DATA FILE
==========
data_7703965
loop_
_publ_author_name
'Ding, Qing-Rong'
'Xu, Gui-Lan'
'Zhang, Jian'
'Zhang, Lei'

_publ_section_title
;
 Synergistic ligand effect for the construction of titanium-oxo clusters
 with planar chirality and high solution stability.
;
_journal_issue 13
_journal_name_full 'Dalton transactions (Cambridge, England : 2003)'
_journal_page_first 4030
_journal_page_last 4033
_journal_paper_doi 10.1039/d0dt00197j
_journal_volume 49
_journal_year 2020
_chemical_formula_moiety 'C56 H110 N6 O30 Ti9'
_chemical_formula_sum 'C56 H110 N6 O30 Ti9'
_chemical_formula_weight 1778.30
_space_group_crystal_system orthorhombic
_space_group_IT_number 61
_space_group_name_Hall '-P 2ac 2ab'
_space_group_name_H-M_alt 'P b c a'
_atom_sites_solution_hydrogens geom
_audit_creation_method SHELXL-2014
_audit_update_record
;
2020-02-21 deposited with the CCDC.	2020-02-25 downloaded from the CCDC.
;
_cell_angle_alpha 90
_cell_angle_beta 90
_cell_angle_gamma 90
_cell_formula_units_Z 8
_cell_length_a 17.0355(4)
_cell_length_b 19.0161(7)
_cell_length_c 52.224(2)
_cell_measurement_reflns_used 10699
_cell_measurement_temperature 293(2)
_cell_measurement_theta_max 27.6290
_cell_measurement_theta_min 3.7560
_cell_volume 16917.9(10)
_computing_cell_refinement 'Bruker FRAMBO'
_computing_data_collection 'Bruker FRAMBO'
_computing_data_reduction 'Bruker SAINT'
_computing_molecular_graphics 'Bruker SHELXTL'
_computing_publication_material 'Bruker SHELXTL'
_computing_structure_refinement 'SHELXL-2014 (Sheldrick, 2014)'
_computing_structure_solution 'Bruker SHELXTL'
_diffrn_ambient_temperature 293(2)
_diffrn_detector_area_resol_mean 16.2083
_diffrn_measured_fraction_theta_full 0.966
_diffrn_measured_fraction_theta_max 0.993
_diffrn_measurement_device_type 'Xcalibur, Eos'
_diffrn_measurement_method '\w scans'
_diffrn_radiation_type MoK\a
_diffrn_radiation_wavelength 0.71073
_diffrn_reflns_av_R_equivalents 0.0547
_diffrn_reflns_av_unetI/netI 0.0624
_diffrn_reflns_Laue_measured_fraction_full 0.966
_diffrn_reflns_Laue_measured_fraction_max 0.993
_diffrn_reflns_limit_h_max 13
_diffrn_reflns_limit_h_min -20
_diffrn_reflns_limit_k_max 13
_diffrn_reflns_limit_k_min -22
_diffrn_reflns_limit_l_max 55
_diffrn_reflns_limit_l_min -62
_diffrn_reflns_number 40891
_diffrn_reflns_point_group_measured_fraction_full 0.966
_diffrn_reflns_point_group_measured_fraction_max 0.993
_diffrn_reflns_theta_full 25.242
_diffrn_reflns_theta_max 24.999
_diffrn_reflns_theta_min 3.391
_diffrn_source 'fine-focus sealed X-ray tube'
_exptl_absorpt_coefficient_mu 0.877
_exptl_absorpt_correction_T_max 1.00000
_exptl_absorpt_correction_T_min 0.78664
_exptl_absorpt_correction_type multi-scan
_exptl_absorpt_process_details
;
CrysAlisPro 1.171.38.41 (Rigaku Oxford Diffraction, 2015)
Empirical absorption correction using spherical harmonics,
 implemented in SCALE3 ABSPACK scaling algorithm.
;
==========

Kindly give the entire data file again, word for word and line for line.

data_7703965
loop_
_publ_author_name
'Ding, Qing-Rong'
'Xu, Gui-Lan'
'Zhang, Jian'
'Zhang, Lei'

_publ_section_title
;
 Synergistic ligand effect for the construction of titanium-oxo clusters
 with planar chirality and high solution stability.
;
_journal_issue 13
_journal_name_full 'Dalton transactions (Cambridge, England : 2003)'
_journal_page_first 4030
_journal_page_last 4033
_journal_paper_doi 10.1039/d0dt00197j
_journal_volume 49
_journal_year 2020
_chemical_formula_moiety 'C56 H110 N6 O30 Ti9'
_chemical_formula_sum 'C56 H110 N6 O30 Ti9'
_chemical_formula_weight 1778.30
_space_group_crystal_system orthorhombic
_space_group_IT_number 61
_space_group_name_Hall '-P 2ac 2ab'
_space_group_name_H-M_alt 'P b c a'
_atom_sites_solution_hydrogens geom
_audit_creation_method SHELXL-2014
_audit_update_record
;
2020-02-21 deposited with the CCDC.	2020-02-25 downloaded from the CCDC.
;
_cell_angle_alpha 90
_cell_angle_beta 90
_cell_angle_gamma 90
_cell_formula_units_Z 8
_cell_length_a 17.0355(4)
_cell_length_b 19.0161(7)
_cell_length_c 52.224(2)
_cell_measurement_reflns_used 10699
_cell_measurement_temperature 293(2)
_cell_measurement_theta_max 27.6290
_cell_measurement_theta_min 3.7560
_cell_volume 16917.9(10)
_computing_cell_refinement 'Bruker FRAMBO'
_computing_data_collection 'Bruker FRAMBO'
_computing_data_reduction 'Bruker SAINT'
_computing_molecular_graphics 'Bruker SHELXTL'
_computing_publication_material 'Bruker SHELXTL'
_computing_structure_refinement 'SHELXL-2014 (Sheldrick, 2014)'
_computing_structure_solution 'Bruker SHELXTL'
_diffrn_ambient_temperature 293(2)
_diffrn_detector_area_resol_mean 16.2083
_diffrn_measured_fraction_theta_full 0.966
_diffrn_measured_fraction_theta_max 0.993
_diffrn_measurement_device_type 'Xcalibur, Eos'
_diffrn_measurement_method '\w scans'
_diffrn_radiation_type MoK\a
_diffrn_radiation_wavelength 0.71073
_diffrn_reflns_av_R_equivalents 0.0547
_diffrn_reflns_av_unetI/netI 0.0624
_diffrn_reflns_Laue_measured_fraction_full 0.966
_diffrn_reflns_Laue_measured_fraction_max 0.993
_diffrn_reflns_limit_h_max 13
_diffrn_reflns_limit_h_min -20
_diffrn_reflns_limit_k_max 13
_diffrn_reflns_limit_k_min -22
_diffrn_reflns_limit_l_max 55
_diffrn_reflns_limit_l_min -62
_diffrn_reflns_number 40891
_diffrn_reflns_point_group_measured_fraction_full 0.966
_diffrn_reflns_point_group_measured_fraction_max 0.993
_diffrn_reflns_theta_full 25.242
_diffrn_reflns_theta_max 24.999
_diffrn_reflns_theta_min 3.391
_diffrn_source 'fine-focus sealed X-ray tube'
_exptl_absorpt_coefficient_mu 0.877
_exptl_absorpt_correction_T_max 1.00000
_exptl_absorpt_correction_T_min 0.78664
_exptl_absorpt_correction_type multi-scan
_exptl_absorpt_process_details
;
CrysAlisPro 1.171.38.41 (Rigaku Oxford Diffraction, 2015)
Empirical absorption correction using spherical harmonics,
 implemented in SCALE3 ABSPACK scaling algorithm.
;